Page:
Starting to build!So the day has finally arrived that I start to actually put something together. This build may not seem the most logical in terms of order, but I like to see physical progress, not just planning. So I wanted to actually start the build - but I started simple. I started sketching out the layouts of each panel. While some are close to done, not all are. What was easy, though, were the designs for the labels for the 30 mm square illuminated switches. I didn't make any changes to Jeff's design here - I shamelessly copied it all. The inside of each of the switches is about 0.86" x 0.86" (I apologize for switching systems of units, but my calipers are in imperial while most of the hardware for the build is in metric). So a simple layout will suffice for these.
30 mm square illuminated push button labels
I printed these on a laserjet transparency and cut them out with a pen knife. Then I had to get them into the button. You could glue them to the surface, but getting them inside the button will protect the print from being worn down with play. This is pretty straightforward to do, but here are the steps:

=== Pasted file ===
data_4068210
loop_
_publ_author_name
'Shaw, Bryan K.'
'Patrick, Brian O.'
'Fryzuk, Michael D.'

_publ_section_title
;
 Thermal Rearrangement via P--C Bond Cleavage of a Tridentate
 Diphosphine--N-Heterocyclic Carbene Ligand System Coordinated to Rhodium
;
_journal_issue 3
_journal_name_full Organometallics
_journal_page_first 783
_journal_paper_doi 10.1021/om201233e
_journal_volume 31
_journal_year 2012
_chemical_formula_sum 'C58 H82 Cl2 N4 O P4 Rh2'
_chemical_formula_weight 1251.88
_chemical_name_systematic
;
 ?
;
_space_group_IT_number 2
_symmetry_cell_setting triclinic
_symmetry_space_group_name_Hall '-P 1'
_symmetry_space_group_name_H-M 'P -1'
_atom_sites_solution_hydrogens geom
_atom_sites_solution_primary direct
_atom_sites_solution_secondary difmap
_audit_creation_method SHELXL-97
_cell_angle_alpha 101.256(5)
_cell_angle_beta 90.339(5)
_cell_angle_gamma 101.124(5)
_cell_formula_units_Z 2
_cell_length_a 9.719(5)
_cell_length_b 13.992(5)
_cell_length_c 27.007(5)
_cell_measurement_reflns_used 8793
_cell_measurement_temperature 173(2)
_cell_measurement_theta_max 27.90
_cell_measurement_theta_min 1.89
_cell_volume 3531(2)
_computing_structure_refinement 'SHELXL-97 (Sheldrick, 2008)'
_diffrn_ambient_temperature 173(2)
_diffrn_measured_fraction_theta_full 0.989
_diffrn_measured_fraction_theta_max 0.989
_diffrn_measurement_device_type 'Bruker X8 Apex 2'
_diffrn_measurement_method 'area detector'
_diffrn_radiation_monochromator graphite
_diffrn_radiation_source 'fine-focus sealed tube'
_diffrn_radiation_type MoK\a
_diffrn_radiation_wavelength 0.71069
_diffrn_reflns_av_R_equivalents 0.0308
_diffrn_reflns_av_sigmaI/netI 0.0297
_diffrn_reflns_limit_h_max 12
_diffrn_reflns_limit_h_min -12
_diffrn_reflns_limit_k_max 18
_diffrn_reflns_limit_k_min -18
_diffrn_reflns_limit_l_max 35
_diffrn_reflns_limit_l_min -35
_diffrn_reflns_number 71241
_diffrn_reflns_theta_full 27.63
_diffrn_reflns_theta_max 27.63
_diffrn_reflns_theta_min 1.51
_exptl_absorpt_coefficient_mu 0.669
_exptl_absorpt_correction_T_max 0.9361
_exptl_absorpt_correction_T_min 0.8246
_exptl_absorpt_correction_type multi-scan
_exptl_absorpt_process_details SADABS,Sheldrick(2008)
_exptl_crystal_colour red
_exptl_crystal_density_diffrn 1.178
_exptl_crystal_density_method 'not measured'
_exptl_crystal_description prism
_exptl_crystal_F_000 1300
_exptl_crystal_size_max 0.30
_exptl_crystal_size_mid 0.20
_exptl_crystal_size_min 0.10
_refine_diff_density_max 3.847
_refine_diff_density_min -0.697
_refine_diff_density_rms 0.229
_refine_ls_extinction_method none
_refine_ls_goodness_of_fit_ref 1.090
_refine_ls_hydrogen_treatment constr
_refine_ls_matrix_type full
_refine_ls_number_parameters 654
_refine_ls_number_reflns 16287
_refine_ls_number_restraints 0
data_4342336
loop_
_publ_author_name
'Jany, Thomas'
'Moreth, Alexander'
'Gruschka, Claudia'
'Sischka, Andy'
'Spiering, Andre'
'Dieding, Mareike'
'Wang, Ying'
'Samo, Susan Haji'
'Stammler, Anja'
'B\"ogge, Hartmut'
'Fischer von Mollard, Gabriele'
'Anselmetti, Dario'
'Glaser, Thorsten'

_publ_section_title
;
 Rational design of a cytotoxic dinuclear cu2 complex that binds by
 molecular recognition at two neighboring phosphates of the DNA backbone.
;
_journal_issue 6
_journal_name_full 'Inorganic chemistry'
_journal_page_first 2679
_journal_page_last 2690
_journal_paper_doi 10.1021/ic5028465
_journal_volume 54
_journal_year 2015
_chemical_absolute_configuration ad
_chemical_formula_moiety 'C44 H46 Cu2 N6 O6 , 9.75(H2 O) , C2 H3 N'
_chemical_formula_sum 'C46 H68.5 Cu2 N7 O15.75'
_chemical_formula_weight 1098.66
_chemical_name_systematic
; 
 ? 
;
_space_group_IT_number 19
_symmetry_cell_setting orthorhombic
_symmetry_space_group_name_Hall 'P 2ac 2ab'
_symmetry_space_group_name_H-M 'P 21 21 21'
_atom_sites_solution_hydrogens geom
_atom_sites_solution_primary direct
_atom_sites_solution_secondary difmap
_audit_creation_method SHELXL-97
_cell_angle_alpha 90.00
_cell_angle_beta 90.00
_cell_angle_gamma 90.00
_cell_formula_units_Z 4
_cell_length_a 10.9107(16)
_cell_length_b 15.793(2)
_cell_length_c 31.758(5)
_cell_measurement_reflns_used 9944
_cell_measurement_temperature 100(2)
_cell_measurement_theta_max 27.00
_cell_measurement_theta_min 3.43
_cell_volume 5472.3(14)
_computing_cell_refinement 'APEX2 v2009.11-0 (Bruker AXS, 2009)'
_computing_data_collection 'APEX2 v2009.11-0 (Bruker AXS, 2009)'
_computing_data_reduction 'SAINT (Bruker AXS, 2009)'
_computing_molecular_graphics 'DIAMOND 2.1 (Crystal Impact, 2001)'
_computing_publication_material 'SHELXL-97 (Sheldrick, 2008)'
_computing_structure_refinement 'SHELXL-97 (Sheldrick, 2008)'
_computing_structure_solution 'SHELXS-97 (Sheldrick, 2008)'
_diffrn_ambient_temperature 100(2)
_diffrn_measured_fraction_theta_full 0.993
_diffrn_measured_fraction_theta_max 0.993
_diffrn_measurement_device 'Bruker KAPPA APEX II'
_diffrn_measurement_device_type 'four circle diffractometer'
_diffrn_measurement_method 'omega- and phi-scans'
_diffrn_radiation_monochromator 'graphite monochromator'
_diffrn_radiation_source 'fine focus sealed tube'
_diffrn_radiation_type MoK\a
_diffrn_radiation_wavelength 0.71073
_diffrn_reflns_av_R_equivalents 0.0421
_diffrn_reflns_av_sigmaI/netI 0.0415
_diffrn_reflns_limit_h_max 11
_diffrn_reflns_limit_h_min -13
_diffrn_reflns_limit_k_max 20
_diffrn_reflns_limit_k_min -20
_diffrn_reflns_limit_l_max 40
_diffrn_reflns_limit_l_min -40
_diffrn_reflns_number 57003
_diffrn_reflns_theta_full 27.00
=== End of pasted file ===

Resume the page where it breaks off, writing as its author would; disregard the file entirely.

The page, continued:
At this point, you can remove the hold down nut and the rear trim piece around the button, but it is completely unnecessary:
Now you'll need to remove the center assembly from the threaded black piece. To do this, you need to pinch the white tabs at the rear of the assembly, but to do that, you'll first need to depress the spring to get it out of the way. I just used a micro screwdriver:
Then squeeze the tabs together and push the assembly out the front of the black piece.
With the assembly, out, remove the spring:
With the switch disassembled, you now simply need to place the transparency piece into the clear faceplate between it and the white backing plate:
Then reassemble the switch, following the reverse of the disassembly procedure. The only watchout is to be careful of the direction the tabs at the rear of the white assembly are pointing when you put it together with the faceplate. I made sure they went parallel with the wording on the transparency - this will ensure the microswitch goes left/right under the button when you assemble the panel, making it less likely to interfere with any of the wood structure under the panel.
When you get to putting the microswitch back in, you may choose to change the LED if you want. This is pretty straightforward - pull the old LED out, unwrap the cathode and anode, pull the old LED from the bracket, and wrap one of your choice of colors in behind it. I did this for the Master Alarm and Abort buttons, replacing them with a 5 mm diffused red LED at this point. The others I'm not certain yet on what color or size I'm going to use, at least until the blue and green 5mm diffused LEDs I ordered come in.